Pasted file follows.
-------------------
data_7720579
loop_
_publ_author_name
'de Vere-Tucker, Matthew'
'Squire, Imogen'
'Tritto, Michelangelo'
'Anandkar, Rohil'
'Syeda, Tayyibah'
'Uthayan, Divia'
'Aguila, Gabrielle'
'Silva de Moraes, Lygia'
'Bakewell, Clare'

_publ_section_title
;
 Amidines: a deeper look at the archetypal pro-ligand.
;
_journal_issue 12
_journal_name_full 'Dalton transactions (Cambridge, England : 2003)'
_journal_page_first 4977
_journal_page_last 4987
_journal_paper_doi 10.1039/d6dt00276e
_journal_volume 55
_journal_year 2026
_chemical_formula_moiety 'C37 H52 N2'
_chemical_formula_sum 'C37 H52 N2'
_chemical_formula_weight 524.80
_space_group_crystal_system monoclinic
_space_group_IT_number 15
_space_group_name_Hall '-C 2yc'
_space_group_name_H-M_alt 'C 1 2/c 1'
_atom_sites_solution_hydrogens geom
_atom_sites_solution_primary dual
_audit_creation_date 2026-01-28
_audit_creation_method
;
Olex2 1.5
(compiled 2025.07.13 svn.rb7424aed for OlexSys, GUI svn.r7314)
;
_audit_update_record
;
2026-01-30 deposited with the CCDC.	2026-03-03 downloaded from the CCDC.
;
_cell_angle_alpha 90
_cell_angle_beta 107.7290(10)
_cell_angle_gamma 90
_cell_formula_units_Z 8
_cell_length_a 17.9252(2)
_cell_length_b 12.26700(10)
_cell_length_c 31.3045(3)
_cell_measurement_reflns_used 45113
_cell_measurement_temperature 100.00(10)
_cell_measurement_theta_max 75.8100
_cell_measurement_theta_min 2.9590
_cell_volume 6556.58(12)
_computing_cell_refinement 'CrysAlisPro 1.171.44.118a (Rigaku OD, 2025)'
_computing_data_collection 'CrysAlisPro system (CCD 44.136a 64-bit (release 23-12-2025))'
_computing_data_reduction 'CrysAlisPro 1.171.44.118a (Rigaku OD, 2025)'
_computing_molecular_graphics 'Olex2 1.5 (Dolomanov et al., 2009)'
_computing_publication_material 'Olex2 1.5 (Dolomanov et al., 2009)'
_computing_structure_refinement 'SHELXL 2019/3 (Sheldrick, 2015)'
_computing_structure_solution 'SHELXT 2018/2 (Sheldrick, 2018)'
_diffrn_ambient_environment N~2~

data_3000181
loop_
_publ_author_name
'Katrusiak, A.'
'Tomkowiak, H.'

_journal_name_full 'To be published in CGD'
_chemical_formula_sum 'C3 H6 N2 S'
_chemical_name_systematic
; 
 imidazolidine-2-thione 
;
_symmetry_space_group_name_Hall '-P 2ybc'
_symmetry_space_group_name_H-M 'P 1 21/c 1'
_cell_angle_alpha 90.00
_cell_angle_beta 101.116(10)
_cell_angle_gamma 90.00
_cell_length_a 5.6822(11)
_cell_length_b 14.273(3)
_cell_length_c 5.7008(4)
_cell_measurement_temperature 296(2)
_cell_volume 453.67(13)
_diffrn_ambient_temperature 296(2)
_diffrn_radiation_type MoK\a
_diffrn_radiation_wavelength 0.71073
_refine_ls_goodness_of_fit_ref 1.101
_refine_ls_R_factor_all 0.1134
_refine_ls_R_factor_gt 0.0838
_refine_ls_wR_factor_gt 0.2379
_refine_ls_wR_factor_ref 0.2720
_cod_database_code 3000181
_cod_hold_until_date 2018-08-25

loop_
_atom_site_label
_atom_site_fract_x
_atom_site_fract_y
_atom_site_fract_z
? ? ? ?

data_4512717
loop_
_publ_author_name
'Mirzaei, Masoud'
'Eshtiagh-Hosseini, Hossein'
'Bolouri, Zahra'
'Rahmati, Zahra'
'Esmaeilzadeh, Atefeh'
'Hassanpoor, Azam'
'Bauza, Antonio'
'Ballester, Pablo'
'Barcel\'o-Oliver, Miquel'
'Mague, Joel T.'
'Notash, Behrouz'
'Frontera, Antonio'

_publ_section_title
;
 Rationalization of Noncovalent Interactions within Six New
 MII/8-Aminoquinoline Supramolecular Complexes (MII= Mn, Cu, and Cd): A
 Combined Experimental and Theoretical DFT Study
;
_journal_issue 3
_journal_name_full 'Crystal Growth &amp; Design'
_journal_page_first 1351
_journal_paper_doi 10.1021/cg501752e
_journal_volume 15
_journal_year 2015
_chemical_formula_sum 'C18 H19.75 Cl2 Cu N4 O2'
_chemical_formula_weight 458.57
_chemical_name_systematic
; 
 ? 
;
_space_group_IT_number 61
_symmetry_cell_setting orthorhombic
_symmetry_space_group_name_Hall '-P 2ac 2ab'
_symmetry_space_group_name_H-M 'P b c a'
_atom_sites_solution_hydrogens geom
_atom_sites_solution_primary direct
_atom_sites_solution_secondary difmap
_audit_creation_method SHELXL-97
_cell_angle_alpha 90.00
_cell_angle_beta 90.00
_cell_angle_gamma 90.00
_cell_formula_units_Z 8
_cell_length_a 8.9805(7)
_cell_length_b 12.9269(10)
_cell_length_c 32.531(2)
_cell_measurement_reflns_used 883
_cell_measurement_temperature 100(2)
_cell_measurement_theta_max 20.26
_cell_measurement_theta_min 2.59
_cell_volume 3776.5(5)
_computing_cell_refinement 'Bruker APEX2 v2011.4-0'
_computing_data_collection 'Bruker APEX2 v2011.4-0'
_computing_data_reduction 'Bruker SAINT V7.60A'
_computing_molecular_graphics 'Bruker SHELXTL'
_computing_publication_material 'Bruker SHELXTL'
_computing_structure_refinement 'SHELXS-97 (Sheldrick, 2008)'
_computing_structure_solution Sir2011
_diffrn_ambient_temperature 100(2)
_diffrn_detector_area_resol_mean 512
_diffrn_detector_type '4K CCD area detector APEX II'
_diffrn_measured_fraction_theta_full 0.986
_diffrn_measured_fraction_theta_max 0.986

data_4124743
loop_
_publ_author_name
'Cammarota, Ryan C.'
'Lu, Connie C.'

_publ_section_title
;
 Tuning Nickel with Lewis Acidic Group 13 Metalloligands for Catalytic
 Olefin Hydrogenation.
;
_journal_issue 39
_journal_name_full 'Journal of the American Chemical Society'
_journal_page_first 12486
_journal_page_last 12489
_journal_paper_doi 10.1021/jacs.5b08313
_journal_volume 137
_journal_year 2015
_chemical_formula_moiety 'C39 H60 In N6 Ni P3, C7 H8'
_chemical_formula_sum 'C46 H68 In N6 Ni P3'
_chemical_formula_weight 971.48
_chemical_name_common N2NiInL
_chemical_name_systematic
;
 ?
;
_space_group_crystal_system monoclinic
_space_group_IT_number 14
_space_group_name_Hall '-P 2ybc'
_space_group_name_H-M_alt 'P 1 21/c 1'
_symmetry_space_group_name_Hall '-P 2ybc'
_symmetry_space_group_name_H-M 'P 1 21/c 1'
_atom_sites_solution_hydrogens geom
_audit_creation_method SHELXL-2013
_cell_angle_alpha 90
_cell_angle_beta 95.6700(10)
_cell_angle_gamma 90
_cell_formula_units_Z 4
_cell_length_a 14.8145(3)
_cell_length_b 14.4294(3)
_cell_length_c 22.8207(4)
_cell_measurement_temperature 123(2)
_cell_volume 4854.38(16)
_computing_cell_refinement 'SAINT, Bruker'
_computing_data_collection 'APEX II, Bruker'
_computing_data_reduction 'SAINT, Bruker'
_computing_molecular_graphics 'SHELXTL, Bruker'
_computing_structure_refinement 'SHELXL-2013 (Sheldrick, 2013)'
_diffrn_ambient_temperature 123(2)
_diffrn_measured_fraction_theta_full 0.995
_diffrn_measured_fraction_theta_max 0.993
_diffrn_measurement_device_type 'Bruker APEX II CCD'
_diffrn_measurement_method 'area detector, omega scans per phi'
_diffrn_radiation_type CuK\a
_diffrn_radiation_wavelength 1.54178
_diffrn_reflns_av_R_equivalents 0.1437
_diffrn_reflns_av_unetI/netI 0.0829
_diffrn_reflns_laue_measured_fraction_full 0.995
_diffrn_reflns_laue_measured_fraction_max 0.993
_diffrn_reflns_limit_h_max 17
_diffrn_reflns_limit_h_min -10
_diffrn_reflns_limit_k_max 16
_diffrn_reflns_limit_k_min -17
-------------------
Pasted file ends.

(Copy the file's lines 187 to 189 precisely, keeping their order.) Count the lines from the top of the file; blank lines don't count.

;
 ?
;